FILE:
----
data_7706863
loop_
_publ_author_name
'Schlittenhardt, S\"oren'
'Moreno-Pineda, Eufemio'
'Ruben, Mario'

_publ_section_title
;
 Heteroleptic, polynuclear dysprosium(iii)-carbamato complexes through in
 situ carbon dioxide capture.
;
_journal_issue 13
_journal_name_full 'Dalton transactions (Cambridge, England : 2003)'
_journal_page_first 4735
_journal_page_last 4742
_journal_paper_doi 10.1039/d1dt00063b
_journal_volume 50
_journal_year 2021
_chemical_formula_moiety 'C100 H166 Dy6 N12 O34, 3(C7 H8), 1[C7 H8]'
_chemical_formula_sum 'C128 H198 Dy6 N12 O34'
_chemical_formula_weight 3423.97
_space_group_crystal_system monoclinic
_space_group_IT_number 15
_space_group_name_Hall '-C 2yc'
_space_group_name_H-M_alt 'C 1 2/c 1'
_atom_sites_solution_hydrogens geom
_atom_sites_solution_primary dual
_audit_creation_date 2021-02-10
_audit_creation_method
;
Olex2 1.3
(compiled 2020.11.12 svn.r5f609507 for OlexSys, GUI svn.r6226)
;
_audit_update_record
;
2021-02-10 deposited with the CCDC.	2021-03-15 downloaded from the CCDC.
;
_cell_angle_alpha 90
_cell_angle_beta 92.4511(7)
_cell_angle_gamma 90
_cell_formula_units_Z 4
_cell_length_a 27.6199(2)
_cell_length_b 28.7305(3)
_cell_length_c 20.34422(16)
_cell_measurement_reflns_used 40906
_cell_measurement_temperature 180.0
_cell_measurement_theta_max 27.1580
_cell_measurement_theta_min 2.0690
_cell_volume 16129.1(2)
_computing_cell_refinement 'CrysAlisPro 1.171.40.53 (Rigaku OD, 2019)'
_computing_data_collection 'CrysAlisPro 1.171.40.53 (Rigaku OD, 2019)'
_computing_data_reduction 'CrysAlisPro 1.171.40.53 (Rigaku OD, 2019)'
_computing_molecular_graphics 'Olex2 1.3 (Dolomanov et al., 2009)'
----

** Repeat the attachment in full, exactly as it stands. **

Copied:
data_7706863
loop_
_publ_author_name
'Schlittenhardt, S\"oren'
'Moreno-Pineda, Eufemio'
'Ruben, Mario'

_publ_section_title
;
 Heteroleptic, polynuclear dysprosium(iii)-carbamato complexes through in
 situ carbon dioxide capture.
;
_journal_issue 13
_journal_name_full 'Dalton transactions (Cambridge, England : 2003)'
_journal_page_first 4735
_journal_page_last 4742
_journal_paper_doi 10.1039/d1dt00063b
_journal_volume 50
_journal_year 2021
_chemical_formula_moiety 'C100 H166 Dy6 N12 O34, 3(C7 H8), 1[C7 H8]'
_chemical_formula_sum 'C128 H198 Dy6 N12 O34'
_chemical_formula_weight 3423.97
_space_group_crystal_system monoclinic
_space_group_IT_number 15
_space_group_name_Hall '-C 2yc'
_space_group_name_H-M_alt 'C 1 2/c 1'
_atom_sites_solution_hydrogens geom
_atom_sites_solution_primary dual
_audit_creation_date 2021-02-10
_audit_creation_method
;
Olex2 1.3
(compiled 2020.11.12 svn.r5f609507 for OlexSys, GUI svn.r6226)
;
_audit_update_record
;
2021-02-10 deposited with the CCDC.	2021-03-15 downloaded from the CCDC.
;
_cell_angle_alpha 90
_cell_angle_beta 92.4511(7)
_cell_angle_gamma 90
_cell_formula_units_Z 4
_cell_length_a 27.6199(2)
_cell_length_b 28.7305(3)
_cell_length_c 20.34422(16)
_cell_measurement_reflns_used 40906
_cell_measurement_temperature 180.0
_cell_measurement_theta_max 27.1580
_cell_measurement_theta_min 2.0690
_cell_volume 16129.1(2)
_computing_cell_refinement 'CrysAlisPro 1.171.40.53 (Rigaku OD, 2019)'
_computing_data_collection 'CrysAlisPro 1.171.40.53 (Rigaku OD, 2019)'
_computing_data_reduction 'CrysAlisPro 1.171.40.53 (Rigaku OD, 2019)'
_computing_molecular_graphics 'Olex2 1.3 (Dolomanov et al., 2009)'